As buyer behaviour evolves, so should your sales behaviours. If consumers aren’t buying in the same way that they used to, it only stands to reason that you shouldn’t be selling like you did in the past.
It can be tough to change your ways after you’ve used the same sales tactics for years, but trust us, it’s for the best. Here are five outdated sales behaviours that you absolutely need to ditch today if you want to continue to succeed in sales.
If you’re a legacy sales person, you were taught to be pushy, aggressive, and persuasive. That’s what sold. But these types of aggressive sales behaviours don’t work anymore. Customers will push back because they expect to be in full control of the sales process now. They’ll get what they want, at the price they want, on the timeline they want. Any hint of pushiness will turn off prospects today. They’ll move on to another company with another sales rep who won’t try to pressure them into a sale.
When you take part in aggressive sales behaviours, you damage trust and credibility. And this will make it nearly impossible to close deals.
Deceit can be very tempting in sales. When prospects aren’t returning your phone calls or answering your emails, it can be tempting to pretend you’re an old friend to get them on the phone. When you know that a product isn’t right for the buyer, it can be tempting to just go along with the sale anyway to meet your quota. But deceit, lying,a and cheating are all now taboo in sales because they ruin trust and credibility.
If prospects don’t trust you, they won’t buy from you. Period.
To sell today, you need to be honest above all. You need to display integrity. You need to be genuine.
3. Over-the-Top Persistence
It was drilled into you that you should never take no for an answer. That when you have a lead, you have to keep pursuing him until he buys. But this is bad advice. Though persistence in sales is required—because prospects won’t buy on the first sales call—over-the-top persistence and not taking no for an answer is a poor sales behaviour. Some people will never buy from you and it’s best to move on and find more qualified prospects who will, instead of wasting time, resources, and effort on those who won’t.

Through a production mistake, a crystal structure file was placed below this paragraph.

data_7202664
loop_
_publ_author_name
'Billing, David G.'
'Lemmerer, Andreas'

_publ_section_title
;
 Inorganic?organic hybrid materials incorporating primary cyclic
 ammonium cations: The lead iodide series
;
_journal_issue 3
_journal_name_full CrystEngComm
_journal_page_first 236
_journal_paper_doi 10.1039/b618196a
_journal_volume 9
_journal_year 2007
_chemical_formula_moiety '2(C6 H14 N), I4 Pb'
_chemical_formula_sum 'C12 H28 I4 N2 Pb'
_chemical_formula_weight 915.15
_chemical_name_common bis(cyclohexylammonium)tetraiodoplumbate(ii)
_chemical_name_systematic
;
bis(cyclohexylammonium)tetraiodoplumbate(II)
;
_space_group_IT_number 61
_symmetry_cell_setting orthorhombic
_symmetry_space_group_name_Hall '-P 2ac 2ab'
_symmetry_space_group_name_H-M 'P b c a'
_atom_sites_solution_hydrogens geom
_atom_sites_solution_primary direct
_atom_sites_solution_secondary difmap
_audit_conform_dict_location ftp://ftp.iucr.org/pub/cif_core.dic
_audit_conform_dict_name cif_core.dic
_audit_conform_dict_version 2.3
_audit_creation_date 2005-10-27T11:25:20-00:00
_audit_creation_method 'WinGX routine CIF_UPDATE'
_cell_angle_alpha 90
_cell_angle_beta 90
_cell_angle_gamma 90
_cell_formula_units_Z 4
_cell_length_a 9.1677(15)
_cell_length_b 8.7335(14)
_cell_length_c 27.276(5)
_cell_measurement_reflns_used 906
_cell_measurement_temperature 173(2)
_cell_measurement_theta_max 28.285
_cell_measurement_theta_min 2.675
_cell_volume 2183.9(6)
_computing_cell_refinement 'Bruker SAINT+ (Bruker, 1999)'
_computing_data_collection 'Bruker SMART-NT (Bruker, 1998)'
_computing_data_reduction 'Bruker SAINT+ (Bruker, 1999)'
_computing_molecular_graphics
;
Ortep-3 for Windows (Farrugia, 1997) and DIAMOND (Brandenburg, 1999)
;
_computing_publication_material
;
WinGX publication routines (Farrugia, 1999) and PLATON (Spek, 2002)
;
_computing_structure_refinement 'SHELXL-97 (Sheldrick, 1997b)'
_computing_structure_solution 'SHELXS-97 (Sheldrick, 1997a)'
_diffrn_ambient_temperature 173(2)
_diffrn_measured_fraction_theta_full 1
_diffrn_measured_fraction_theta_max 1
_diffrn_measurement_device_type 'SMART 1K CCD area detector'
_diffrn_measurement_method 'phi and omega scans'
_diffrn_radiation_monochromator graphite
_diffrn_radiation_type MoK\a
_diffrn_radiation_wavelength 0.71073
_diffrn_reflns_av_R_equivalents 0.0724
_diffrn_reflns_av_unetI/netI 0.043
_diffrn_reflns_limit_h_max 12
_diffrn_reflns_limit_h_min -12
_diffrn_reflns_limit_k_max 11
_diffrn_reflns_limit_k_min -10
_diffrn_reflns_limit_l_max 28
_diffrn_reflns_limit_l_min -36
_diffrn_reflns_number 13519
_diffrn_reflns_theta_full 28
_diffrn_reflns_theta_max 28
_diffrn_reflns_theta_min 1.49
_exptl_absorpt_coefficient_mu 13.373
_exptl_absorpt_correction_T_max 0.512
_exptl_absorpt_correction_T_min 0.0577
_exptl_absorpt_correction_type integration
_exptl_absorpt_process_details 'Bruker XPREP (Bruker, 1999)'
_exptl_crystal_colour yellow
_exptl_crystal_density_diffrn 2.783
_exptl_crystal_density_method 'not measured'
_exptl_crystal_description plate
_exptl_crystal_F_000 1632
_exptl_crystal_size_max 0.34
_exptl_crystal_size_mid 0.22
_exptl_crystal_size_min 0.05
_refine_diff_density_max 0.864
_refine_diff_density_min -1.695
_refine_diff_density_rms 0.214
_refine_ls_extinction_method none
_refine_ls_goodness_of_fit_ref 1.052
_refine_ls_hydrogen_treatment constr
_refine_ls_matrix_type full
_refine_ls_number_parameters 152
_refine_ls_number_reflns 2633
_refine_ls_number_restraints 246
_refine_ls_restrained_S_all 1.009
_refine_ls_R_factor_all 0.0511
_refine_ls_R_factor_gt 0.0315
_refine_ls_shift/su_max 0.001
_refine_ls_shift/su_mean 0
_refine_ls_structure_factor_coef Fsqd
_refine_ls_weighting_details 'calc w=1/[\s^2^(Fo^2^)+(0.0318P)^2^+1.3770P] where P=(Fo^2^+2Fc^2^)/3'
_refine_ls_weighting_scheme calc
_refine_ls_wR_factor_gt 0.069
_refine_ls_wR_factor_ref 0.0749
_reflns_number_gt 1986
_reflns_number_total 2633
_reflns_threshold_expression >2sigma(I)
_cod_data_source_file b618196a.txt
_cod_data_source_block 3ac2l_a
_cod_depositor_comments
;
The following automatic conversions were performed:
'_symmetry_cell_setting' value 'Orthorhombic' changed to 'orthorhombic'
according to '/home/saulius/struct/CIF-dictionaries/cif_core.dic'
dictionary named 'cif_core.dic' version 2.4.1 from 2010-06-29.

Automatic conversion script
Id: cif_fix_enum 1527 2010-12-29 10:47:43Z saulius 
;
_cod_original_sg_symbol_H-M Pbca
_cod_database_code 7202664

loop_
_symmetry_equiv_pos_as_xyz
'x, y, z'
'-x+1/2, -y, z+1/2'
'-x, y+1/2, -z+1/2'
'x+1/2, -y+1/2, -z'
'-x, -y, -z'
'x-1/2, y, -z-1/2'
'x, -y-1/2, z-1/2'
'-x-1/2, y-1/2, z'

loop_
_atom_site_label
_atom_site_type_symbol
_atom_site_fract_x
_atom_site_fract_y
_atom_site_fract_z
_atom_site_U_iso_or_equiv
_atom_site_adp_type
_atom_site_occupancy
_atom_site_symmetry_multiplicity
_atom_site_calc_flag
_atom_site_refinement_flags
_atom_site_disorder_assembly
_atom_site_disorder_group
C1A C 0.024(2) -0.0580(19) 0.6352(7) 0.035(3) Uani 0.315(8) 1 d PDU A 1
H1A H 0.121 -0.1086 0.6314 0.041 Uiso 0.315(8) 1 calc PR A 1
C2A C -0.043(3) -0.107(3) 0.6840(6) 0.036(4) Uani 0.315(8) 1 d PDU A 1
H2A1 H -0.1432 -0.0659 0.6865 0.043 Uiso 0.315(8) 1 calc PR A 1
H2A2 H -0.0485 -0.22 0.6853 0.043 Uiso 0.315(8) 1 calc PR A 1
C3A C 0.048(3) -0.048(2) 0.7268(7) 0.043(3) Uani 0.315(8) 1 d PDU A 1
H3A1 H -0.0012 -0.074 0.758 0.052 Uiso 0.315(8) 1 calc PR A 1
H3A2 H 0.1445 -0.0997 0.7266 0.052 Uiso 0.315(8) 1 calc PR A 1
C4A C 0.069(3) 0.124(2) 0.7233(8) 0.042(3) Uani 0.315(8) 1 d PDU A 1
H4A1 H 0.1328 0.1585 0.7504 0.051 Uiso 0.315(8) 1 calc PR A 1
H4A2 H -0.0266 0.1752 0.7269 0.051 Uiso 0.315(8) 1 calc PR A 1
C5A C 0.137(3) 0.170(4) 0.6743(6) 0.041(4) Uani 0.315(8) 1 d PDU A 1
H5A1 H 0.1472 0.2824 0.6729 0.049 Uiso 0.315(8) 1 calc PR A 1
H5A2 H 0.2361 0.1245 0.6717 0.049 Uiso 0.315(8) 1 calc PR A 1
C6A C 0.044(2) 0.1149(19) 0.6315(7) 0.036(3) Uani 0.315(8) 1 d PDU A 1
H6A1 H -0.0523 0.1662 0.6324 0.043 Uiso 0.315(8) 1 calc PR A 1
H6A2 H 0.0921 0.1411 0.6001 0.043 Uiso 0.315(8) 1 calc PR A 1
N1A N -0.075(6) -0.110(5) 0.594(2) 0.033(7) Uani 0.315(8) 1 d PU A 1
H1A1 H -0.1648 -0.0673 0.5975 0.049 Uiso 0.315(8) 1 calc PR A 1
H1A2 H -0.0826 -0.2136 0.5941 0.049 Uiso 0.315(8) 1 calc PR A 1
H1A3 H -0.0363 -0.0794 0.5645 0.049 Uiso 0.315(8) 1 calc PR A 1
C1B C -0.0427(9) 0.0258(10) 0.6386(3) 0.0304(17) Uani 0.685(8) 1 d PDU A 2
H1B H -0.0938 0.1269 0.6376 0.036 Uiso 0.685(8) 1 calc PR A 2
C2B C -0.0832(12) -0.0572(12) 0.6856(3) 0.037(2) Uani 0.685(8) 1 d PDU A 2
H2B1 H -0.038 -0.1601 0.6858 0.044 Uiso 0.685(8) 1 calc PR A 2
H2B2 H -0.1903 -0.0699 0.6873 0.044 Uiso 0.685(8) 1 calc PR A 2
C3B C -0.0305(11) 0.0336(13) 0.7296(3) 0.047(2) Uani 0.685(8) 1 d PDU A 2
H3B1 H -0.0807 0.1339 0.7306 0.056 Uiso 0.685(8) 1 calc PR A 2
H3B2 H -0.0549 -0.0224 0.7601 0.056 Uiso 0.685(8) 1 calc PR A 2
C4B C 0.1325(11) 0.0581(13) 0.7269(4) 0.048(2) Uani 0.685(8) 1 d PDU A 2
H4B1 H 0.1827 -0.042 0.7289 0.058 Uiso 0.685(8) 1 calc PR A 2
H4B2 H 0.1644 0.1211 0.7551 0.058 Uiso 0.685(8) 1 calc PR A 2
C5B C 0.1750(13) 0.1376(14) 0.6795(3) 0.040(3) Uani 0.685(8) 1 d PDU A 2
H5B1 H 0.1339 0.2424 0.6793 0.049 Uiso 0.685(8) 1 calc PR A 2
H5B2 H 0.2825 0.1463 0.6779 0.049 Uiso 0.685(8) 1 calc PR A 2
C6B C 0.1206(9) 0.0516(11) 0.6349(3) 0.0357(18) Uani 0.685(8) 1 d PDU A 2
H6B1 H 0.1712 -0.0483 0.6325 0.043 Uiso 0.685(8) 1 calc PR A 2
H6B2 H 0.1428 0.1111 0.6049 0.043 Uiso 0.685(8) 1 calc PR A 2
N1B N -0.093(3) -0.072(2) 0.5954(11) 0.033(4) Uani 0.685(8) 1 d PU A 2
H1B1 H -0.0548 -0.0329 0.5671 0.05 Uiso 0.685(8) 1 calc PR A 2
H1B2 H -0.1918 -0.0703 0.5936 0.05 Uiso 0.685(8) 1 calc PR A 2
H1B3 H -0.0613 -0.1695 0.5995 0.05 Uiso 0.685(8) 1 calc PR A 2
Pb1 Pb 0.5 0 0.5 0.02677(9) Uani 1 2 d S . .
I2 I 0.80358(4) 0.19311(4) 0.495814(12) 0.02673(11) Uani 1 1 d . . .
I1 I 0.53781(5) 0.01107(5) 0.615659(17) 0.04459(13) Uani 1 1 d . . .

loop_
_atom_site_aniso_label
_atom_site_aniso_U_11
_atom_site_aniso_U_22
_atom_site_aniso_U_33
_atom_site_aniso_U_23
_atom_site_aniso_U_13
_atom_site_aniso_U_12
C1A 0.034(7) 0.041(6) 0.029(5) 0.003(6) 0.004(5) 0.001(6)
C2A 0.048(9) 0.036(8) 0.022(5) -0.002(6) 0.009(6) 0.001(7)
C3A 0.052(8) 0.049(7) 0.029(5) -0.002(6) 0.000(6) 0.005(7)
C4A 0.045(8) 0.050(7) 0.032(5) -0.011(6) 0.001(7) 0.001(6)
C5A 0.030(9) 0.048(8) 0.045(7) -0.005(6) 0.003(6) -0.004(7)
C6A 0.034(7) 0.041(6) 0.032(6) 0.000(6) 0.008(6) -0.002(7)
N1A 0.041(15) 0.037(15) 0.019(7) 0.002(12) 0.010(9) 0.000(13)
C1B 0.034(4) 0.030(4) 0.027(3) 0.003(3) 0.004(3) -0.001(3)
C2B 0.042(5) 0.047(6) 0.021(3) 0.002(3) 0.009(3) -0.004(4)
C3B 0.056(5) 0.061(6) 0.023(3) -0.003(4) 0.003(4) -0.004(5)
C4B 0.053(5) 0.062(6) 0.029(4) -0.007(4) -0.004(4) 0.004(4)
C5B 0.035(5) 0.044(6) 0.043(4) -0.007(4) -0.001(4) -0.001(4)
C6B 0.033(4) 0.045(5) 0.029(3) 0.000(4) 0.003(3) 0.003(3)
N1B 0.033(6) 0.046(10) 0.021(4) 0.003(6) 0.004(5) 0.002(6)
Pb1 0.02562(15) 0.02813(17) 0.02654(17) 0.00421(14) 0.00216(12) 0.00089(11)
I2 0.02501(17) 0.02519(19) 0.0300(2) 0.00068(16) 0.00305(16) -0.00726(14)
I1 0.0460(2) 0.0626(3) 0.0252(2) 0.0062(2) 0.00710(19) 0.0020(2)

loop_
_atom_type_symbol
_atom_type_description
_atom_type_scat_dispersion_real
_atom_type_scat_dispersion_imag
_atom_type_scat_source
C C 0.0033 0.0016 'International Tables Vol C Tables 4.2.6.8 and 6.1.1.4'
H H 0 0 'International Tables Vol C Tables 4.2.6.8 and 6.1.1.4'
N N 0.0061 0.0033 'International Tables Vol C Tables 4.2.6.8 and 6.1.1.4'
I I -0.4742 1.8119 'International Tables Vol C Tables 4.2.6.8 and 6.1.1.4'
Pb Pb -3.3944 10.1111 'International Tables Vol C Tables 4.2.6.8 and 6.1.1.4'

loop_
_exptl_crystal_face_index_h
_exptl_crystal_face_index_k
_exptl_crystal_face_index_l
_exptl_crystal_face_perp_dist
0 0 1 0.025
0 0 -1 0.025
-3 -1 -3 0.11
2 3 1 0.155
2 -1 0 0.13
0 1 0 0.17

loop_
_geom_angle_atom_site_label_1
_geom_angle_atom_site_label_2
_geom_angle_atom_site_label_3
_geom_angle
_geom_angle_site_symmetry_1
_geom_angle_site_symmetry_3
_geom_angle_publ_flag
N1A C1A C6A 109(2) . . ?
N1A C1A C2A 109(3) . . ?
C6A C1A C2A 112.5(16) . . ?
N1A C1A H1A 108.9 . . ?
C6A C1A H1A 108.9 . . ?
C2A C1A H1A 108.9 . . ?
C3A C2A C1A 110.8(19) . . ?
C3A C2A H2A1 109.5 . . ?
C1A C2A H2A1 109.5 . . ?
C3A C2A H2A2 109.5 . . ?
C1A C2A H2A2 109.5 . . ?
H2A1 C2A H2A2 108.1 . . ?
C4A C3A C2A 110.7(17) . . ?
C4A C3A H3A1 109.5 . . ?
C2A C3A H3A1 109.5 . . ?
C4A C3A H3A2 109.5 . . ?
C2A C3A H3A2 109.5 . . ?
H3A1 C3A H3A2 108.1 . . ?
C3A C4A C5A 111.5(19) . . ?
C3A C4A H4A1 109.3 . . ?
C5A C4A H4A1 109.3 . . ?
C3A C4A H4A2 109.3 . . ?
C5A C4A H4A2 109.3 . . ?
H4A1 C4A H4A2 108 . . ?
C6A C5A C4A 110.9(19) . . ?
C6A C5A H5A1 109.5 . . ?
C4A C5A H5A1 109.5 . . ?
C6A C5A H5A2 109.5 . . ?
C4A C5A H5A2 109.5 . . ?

4. One-Size-Fits-All Sales Pitching
Old-school sales people think that, if they can write and present a pitch perfectly, they can close sales. But only having one sales pitch for all customers, no matter how perfect it is, won’t work today.
To make sales today, you need to ditch the one-size-fits-all sales pitch and instead create a custom presentation for every single customer—a presentation that is based on that customer’s unique needs, wants, and desires. A presentation that shows that you’ve done your research, that you know what the customer wants, and that you care. In addition, the presentation should be a conversation—not a pitch.
5. Selling Products
Sales people shouldn’t sell products and services? That’s right. You might think that is what your job is, but in fact, your job should be to sell solutions. It doesn’t matter how impressive you make products, features, and specs sound, because customers don’t care about that sort of thing.
All they care about is solutions. All they care about is how you can make their lives easier, how you can save them time, how you can help them bring in more revenue, how you can help them achieve their goals and solve their problems, whatever they may be. Your products in and of themselves don’t really matter—it’s how you spin them to be the perfect solutions that matter.
It’s time to update your selling techniques and sales behaviours to match the new buyer’s journey.
About the Author:
Matthew has over 20 years of sales and sales management experience. He is the founder of SalesHub,
an inbound marketing agency that helps companies generate leads, boost revenue, and adapt to the new way customers buy. When he’s not helping companies improve their revenue, he trains and competes in half ironman distance triathlons to “relax”.
Disclaimer: The views and opinions expressed in this article are strictly those of the author. CPSA does not endorse any of the companies, products and services mentioned within this article.